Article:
"John Scully's" comic strip that has a farewell every day (drawn and written by Ruben Bolling)

"John Scully's" comic strip that has a farewell every day (drawn and written by Ruben Bolling)
"John Scully's" comic strip that has a farewell every day (drawn and written by Ruben Bolling)
September 19 is the last post for this blog. Thanks to all my readers!

Wednesday, February 11, 2015

11 February 2015

Taylor Lautner b. 1992 (Twilight, The Adventures of Sharkboy and Lavagirl in 3-D, Shadow Fury)
Q’orianka Kilcher b. 1990 (Neverland)
Harris Allan b. 1985 (Supernatural, Final Destination 3, The 4400, Smallville, The New Addams Family)
Sarah Butler b. 1985 (Moontrap: Target Earth, I (Heart) Vampires)
Natalie Dormer b. 1982 (The Hunger Games – Mockingjay, Game of Thrones, Captain America)
Dru Viergever b. 1981 (The Colony, Survival of the Dead)
Matthew Lawrence b. 1980 (Creature of Darkness, Big Monster on Campus, Tales from the Darkside)
Damian Lewis b. 1971 (Dreamcatcher, Life Force)
Jennifer Aniston b. 1969 (Bruce Almighty, Leprechaun, Quantum Leap, Mac and Me)
Becky LeBeau b. 1962 (Munchie, Dinosaur Island, Transylvania Twist, Not of This Earth)
Diane Franklin b. 1962 (Bill & Ted’s Excellent Adventure, TerrorVision, Amityville II: The Possession)
Catherine Hickland b. 1956 (Mattie Fresno and the Holoflux Universe, Witchery, Robowar – Robot da Guerra, Werewolf [TV], Knight Rider)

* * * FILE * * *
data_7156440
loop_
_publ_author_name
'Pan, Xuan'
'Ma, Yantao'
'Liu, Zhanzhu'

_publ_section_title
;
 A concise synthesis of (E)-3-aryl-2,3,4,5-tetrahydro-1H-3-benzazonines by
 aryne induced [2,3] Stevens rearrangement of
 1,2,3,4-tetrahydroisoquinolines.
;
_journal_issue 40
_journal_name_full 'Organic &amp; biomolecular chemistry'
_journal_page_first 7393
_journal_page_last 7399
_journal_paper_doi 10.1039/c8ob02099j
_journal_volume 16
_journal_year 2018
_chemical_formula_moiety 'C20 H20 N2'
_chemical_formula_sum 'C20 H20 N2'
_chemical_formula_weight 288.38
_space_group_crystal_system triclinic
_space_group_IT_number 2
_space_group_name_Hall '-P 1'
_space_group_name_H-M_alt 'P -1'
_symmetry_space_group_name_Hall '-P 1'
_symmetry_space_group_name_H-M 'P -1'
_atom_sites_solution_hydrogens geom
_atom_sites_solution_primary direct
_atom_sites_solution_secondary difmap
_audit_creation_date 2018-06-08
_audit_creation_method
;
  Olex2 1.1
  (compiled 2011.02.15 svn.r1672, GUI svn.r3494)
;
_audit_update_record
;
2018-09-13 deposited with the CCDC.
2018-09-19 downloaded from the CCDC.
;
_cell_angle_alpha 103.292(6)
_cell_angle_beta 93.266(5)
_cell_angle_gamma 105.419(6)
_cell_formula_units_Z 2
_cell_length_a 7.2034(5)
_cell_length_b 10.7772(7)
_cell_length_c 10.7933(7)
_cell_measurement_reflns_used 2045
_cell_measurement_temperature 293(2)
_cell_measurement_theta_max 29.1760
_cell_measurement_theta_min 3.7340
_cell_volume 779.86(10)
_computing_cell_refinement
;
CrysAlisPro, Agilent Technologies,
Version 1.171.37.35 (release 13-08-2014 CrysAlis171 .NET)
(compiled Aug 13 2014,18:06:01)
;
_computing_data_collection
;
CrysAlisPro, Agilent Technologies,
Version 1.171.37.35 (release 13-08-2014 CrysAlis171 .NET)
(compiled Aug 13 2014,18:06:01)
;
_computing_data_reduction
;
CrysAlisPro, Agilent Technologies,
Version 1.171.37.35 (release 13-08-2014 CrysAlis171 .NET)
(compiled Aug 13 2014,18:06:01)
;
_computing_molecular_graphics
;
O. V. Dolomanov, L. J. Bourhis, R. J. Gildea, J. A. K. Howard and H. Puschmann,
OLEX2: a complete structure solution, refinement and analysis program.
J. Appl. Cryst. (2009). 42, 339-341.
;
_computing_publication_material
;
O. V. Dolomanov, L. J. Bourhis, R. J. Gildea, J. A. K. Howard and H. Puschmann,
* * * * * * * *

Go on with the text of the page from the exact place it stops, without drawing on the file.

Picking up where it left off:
Wesley Strick b. 1954 (writer, Arachnophobia, Wolf, Doom, A Nightmare on Elm Street [2010])
Philip Anglim b. 1952 (Deep Space Nine, Millennium, Monsters)
Paul Norell b. 1952 (Hercules: The Legendary Journeys, Xena, Power Rangers, Lord of the Rings: The Return of the King)
Sonny Landham b. 1941 (2090, Predator, The Switch or How to Alter Your Ego)
John Fink b. 1940 (Batman & Robin, Batman Forever, Battlestar Galactica [1978], The Bionic Woman, Topper Returns [1973])
D’Urville Martin b. 1939 died 28 May 1984 (Rosemary’s Baby, The Invaders)
Burt Reynolds b. 1936 (The X Files, Universal Solider II & III, Frankenstein and Me, Twilight Zone)
Tina Louise b. 1934 (The Stepford Wives, Look What’s Happened to Rosemary’s Baby)
Conrad Janis b. 1928 (Bad Blood, V, Mork & Mindy, Quark, The Invisible Man [1975], My Favorite Martian)
Leslie Nielsen b. 1926 died 28 November 2010 (Stan Helsing, Superhero Movie, 2001: A Space Travesty, Repossessed, The Ray Bradbury Theatre, The Creature Wasn’t Nice, Creepshow, Dracula: Dead and Loving It, Day of the Animals, The Reluctant Astronaut, Voyage to the Bottom of the Sea, Tales of Tomorrow, Forbidden Planet)
Kim Stanley b. 1925 died 20 August 2001 (The Right Stuff)
Sidney Sheldon b. 1917 died 30 January 2007 (writer, The Twilight Zone [1986], I Dream of Jeannie)
Pat Welsh b. 1915 died 26 January 1995 (Return of the Jedi, E.T.)

Notes from the birthday list.
1. The Picture Slot. I often fret over making geezer choices for the Picture Slot, but this is the third February 11th where I have had pictures of actors at the top of the post and my prior choices were Taylor Lautner from Twilight and Natalie Dormer from Game of Thrones, two choices that are not geezer-ish in any way. When you take those two out of contention, Leslie Nielsen from Forbidden Planet is as iconic as it gets, though there was another possible choice I will discuss later in the post.